That's the thing, really: I want complex. I want drama and license and chaos. But the simple story, the easy story is this: There was a time when I was empty, and in my emptiness, time stood still. No light. No sound. Just an eternity of empty. Who needed chaos when I had despair? Who needs hope when you can chase more - more anything, take your pick: alcohol, drugs, sex, money. Strange, but no matter how much I drank, no matter which drug I used, the empty never got filled. All the despair, all the hopelessness, untouched. Untouchable. An infinite void fed by subtraction stew.

And after twenty years of forever, twenty years of standing motionless on a roiling sea of empty, twenty years of my motionless, intimate dance with self-destruction and more, I was done. That's the "what happened" part. I was done: I got sober. Easy-- got sober. Ha!  Just don't drink, right? Easy. How the hell do I do that?.

They told me, those people in the rooms, from their vantage points of a decade, a year, a day, an hour of sobriety "Don't drink and go to meetings."  Don't drink?  What?  How do you not drink?  How do you not chase that thirty seconds, where you finally sit in your own skin without feeling the need to crawl out of it, that singular instant of time where all the noise in your head stops and you can breathe, really just breathe? Thirty seconds-- that's all you got, ever.  Thirty seconds, where you fit and the gears didn't grind against you and you could just be.   And God, what I wouldn't give-- what I didn't give-- to chase those thirty seconds, again and again, with every sip.  Don't drink?  How the hell do you do that?

And they all of them smiled, and they nodded, and they knew-- all of them, from their lofty vantage point of a decade or three, a day or two, an hour or so--- "Don't drink.  Go to meetings. It gets better.  Simple."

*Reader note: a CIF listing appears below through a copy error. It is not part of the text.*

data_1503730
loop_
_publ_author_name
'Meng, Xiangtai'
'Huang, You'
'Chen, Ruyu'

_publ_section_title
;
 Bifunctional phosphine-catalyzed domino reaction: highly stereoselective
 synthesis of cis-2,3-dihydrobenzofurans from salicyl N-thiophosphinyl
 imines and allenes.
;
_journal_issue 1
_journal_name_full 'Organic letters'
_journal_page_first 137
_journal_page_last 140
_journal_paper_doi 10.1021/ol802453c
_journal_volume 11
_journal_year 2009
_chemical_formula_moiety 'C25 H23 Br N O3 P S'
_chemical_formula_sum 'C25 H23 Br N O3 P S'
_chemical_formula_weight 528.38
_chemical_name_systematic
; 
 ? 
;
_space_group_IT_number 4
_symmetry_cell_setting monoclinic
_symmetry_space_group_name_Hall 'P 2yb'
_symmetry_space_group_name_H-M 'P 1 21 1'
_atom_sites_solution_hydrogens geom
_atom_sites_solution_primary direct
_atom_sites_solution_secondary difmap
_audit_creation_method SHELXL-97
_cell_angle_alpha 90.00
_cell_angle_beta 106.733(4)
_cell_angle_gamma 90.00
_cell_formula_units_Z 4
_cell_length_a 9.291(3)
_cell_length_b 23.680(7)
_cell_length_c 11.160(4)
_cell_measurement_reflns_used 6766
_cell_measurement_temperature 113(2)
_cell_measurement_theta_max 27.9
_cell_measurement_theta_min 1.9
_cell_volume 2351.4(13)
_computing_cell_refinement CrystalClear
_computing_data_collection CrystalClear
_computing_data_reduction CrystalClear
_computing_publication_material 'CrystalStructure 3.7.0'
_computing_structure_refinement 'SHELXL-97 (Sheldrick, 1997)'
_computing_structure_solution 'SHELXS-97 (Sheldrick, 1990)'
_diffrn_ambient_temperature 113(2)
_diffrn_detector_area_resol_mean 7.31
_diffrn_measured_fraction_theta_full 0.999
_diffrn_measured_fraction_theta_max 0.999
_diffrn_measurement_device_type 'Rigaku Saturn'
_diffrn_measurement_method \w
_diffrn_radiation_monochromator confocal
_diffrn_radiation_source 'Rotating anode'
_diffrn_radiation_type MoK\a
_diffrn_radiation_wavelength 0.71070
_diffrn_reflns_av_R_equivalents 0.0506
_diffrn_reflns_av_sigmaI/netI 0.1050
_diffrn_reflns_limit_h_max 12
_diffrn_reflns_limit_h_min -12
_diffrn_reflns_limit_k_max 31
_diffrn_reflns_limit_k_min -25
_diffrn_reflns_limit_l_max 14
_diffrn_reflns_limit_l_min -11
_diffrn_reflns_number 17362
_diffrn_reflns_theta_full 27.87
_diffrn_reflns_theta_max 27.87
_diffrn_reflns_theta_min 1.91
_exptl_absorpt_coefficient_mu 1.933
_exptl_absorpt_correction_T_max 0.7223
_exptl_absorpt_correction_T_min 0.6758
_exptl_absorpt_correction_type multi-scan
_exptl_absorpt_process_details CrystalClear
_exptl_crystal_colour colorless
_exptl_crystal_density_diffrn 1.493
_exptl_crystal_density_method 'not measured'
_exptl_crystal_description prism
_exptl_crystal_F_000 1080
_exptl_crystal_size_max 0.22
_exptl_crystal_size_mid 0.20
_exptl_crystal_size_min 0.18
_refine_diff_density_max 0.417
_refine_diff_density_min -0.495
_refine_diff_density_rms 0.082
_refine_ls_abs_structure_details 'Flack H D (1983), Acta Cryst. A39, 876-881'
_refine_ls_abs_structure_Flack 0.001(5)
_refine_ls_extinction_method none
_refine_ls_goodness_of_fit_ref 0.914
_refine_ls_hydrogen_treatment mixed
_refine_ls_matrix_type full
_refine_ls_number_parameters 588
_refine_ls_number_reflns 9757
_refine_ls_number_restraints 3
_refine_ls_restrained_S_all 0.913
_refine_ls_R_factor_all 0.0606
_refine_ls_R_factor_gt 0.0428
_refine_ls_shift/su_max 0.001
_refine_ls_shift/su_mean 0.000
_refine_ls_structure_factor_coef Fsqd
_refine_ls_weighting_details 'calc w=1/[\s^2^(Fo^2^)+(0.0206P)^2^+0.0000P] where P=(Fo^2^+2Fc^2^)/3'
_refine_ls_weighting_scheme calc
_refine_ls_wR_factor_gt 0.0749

I used to not believe in miracles.  I used to believe that God, if God really existed, had set me up to fail my life.  I used to believe that I couldn't live a life without drinking.

It's amazing the changes that happen when you finally can't imagine having to take one more drink. It's amazing how infinitesimally  the universe shifts when the pain of drinking becomes more than the fear of not. How profoundly simple life became: don't drink. Again and again, one second, one minute, an hour or three, and you just don't drink. No matter how much the pain of sobriety threatens to swallow you whole; no matter how exposed and raw you feel - every minute of every day, with not even an ounce of anything standing between you and the rest of the world; no matter how much you're tweaking and want to crawl inside that bottle. 

Again and again: don't drink, go to meetings, and the seconds crawl into minutes and stumble into days and bound into years and you suddenly have time. And you breathe, finally breathe. My God, you breathe and the air is cool and pure and fills your lungs like light. You breathe, and  suddenly you have a life, that moves and leaps and dances. And you look back, and it's twenty years later.  Twenty years, and you say: simple. 

And now? Now I have a life. A life by no means simple or easy; it wouldn't be mine if that were the case. It is a complex and rich tapestry that is filled to its very edges with life - with love and light and pain and hope. There has been despair enough to fill a thousand lifetimes, and hope enough to bring me to a breathless stop. I have been given gifts unimaginable. I have sought redemption and been offered forgiveness. I have learned to live with doubt, and revel in contradiction. I live in the miracle of a day, a day that stretches before me with infinite possibility and endless hope, filled with simple stories waiting to be found and told and lived, I have found a life that is mine, that moves and breathes and is filled with all the stuff of a life. I have found God, and I allow God to be. Just be, just as I believe God allows me to just be.  

There was a time, a long time ago, when time was stuck, when nothing moved and nothing changed and nothing filled me and everything failed me. And this is the story of how that all changed. This is the story of how it got better. This is the story of how I came to believe that I was never empty. This is the story of how I learned to breathe.


For all the blessings that fill me, for God's grace that lifts me, for all who teach me, simply, to live a sober life and hear God's voice, I give thanks, with humble and profound gratitude.